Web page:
Pushing Past Postpartum Troubles

Danni Starr wants other moms to know they're not alone — and can lose the blues as she did

by Kristen Fischer | Updated 15 Jun 2016 at 6:45 AM

She is well-known for her work on the TLC Network and as a longtime co-host of the nationally syndicated radio show, “The Kane Show” — but Danni Starr is now lending her voice to a greater cause.

The 31-year-old mother of two from Rockville, Maryland, has become an advocate for postpartum depression awareness. As a survivor, she knows that telling her story plays a valuable role in beating stigma and bringing more awareness to this issue — something she knows is still desperately needed.

Starr experienced PPD after the birth of her first child. Extreme paranoia, anger and sadness plagued her — but she didn't realize her struggles were shared by others. Anywhere from 11 to 20 percent of women who give birth each year have PPD symptoms, the U.S. Centers for Disease Control and Prevention reports.

Often, though, moms suffer in silence. They're afraid to share what they're going through because they're unaware others are facing the same devastating challenges.

Maternal depression is more common four years after childbirth than at any other time in the first 12 months after childbirth.

"The hardest part was the lack of control," Starr said. "I had something happening to my mind and body and it was completely out of my control."

She credits medication, therapy, and an "amazing" support team for getting her through it.

"I wasn't sleeping or eating enough and that was not sustainable," she recalled. "Once we got that back on track, I started to feel like a person again."

Starr is now passionate about helping other mothers through the process. Besides sharing her own story very publicly, she has begun lobbying for legislation to protect mothers and their families. Last month, she spent a day on Capitol Hill testifying before Congress on House of Representatives Bill H.R. 3235 and the companion Senate Bill S. 2311.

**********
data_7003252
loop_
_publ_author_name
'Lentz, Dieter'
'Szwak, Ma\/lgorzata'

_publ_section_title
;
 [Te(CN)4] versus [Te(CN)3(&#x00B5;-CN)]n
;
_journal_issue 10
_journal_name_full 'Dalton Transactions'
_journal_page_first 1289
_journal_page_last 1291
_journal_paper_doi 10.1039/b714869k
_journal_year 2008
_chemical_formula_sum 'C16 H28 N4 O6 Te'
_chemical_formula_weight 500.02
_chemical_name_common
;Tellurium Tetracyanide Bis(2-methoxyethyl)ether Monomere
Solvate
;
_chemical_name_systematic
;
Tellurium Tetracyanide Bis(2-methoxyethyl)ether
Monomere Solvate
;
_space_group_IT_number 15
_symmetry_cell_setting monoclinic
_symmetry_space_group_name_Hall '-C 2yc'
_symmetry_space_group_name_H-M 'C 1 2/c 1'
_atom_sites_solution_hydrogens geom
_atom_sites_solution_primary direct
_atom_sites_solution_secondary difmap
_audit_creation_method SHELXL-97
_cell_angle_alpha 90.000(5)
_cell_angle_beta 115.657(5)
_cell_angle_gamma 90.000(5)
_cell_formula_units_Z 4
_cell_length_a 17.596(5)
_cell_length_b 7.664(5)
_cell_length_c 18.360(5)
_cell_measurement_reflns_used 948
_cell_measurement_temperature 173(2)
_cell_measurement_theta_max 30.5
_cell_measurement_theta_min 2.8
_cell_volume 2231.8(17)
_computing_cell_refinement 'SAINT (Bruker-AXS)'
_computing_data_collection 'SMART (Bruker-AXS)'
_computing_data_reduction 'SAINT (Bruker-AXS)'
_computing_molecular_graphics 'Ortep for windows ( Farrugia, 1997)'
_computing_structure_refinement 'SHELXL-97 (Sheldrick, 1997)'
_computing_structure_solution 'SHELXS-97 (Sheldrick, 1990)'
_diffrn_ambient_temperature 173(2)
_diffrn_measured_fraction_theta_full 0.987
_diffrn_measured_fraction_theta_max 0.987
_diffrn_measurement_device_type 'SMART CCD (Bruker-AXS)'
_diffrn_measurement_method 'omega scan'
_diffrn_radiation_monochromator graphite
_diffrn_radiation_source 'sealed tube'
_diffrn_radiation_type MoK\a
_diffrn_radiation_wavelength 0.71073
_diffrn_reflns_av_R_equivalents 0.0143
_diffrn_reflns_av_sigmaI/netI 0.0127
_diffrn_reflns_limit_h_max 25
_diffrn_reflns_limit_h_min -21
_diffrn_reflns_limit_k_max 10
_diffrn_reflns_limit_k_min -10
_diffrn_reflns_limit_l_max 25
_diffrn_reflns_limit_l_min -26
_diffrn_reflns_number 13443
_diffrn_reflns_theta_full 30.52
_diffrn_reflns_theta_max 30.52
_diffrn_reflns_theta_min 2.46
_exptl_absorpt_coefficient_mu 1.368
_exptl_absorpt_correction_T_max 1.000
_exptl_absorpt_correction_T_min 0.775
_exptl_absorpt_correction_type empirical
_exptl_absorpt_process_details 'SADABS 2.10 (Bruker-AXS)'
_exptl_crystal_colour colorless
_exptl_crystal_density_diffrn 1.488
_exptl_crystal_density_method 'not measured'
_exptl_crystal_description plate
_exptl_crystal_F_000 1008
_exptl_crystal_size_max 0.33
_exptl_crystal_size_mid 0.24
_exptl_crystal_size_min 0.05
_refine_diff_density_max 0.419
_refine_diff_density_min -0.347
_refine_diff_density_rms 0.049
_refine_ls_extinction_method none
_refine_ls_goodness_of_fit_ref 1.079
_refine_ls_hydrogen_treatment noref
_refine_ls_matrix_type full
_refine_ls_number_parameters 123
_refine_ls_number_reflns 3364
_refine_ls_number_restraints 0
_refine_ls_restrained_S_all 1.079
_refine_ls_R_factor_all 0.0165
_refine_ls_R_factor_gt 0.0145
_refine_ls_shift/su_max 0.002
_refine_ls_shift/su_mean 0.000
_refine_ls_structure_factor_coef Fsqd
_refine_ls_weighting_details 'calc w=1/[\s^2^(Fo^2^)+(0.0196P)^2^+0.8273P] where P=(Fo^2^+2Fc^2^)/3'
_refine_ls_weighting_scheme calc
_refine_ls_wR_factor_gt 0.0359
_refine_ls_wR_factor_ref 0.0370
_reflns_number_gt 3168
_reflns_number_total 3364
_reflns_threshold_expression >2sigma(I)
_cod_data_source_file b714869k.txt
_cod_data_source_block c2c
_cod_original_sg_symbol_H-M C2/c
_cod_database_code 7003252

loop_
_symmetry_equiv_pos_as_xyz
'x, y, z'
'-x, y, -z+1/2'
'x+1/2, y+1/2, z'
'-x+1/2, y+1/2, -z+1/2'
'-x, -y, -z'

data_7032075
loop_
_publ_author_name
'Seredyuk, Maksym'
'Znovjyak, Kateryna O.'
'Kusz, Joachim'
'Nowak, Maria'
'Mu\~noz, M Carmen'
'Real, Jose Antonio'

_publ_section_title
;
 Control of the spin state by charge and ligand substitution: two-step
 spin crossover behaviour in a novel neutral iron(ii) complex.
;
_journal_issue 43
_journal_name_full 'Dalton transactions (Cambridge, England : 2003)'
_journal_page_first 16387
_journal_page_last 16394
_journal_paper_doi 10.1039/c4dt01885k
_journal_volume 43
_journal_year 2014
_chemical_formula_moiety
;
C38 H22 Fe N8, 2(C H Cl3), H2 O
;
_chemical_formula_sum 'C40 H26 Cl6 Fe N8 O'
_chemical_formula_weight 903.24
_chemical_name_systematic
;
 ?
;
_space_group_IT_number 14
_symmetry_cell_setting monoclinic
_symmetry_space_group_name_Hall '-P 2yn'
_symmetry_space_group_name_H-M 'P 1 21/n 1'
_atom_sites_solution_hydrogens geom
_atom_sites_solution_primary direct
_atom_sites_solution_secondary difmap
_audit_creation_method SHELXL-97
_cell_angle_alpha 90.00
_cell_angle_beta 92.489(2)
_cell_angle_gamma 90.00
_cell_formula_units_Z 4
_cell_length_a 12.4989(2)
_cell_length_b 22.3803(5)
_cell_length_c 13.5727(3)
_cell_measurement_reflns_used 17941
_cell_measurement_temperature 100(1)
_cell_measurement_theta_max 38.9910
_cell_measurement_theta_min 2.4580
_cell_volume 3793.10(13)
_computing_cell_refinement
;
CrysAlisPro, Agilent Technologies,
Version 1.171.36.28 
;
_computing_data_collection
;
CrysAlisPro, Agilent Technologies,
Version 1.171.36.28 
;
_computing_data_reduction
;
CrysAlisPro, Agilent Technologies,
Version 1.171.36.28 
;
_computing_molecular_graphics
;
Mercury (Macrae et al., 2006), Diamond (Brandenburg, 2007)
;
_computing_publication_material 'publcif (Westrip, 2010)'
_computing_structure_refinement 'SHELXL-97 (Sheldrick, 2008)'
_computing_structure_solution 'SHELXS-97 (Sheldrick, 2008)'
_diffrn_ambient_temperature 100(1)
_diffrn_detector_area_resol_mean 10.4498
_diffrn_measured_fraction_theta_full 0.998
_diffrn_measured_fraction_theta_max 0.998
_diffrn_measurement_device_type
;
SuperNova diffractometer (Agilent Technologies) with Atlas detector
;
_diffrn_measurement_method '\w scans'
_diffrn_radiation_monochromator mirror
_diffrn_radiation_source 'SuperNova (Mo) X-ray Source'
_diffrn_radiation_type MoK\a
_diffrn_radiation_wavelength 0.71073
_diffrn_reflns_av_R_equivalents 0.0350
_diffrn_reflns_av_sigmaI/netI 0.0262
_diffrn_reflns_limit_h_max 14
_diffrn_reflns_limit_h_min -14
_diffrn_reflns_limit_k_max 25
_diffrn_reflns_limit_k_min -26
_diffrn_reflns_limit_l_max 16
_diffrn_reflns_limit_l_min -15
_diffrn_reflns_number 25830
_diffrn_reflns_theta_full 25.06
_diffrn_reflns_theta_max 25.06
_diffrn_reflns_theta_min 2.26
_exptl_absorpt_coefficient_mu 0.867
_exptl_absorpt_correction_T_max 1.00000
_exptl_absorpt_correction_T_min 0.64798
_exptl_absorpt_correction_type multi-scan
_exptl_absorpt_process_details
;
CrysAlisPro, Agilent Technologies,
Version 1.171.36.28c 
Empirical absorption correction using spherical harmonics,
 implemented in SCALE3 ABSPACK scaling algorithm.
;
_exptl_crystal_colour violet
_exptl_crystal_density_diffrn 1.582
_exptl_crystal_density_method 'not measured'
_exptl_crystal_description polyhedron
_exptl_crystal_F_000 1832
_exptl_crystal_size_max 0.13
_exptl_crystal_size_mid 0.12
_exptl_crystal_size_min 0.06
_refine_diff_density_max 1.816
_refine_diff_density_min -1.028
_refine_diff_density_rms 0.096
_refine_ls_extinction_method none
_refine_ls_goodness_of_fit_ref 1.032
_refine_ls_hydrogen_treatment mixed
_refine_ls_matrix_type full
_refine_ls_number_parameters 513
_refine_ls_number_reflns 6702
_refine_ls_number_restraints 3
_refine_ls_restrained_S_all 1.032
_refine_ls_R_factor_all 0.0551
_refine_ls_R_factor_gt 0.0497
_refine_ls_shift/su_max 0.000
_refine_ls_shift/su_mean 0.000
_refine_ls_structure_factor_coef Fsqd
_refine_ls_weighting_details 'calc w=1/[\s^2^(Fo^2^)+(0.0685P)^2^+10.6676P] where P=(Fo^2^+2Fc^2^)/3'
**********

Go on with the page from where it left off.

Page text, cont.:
The bipartisan bills — supported by 63 members of Congress to date — call for an amendment to the Public Health Service Act to authorize the secretary of Health and Human Services to make grants to states for screening and treatment for maternal depression.

If the bills become law, they would allow the federal government to provide $5 million annually for four years, from 2016 to 2020, to states to support their actions in finding "innovative solutions" to this pervasive problem.

Starr said several problems, such as therapists who don't take health insurance, are making it harder for people to deal with PPD. Working mothers have it especially hard: They have the added stress of returning to regular life more quickly, she said.

Dr. Chantal Marie Gagnon, a licensed psychotherapist in Plantation, Florida, often treats women with PPD. She said many feelings that women experience in the first year after birth are normal in the sense that they are very common. Feeling overwhelmed, being annoyed at the baby, questioning one's love for the baby, or feeling disconnected are a few symptoms of PPD that women often experience — they may just not recognize it as PPD.

Related: You're Not the Only Mom Feeling This Way

"Without the right support and information, these signs can turn into a depression that can last for years," she said.

A 2014 study from Australia published in the International Journal of Obstetrics and Gynecology showed that maternal depression is more common four years after childbirth than at any other time in the first 12 months after childbirth.

Feeling overwhelmed, feeling disconnected, or questioning one's love for the baby are a few symptoms of PPD.

"It is important for postpartum moms to seek help from a therapist who is very familiar with postpartum adjustment issues," said Gagnon. "Many therapists assume that treating postpartum depression is like treating other forms of depression, but it is not. It is very different."

Gagnon noted that most cases of postpartum depression are not related to hormones.

She said women are secretive about PPD because there is a social expectation that mothers should be delighted after the birth of a child. To avoid conflict, many new mothers stay silent.

"This is not reality," Gagnon said. "The reality is that most women find motherhood challenging. It is a difficult life adjustment. For many women, it requires a significant identity shift. A new baby adds stress to marriages. The truth is that for most families, the first year after a birth is tough."

Of all her efforts, Starr said telling her story has been the most helpful for her — and she hopes it is helping others.

"PPD is the number one complication of childbirth and it seems like nobody knows this," Starr said. "If more women knew how common it really is, they might not be so hesitant to reach out for help."

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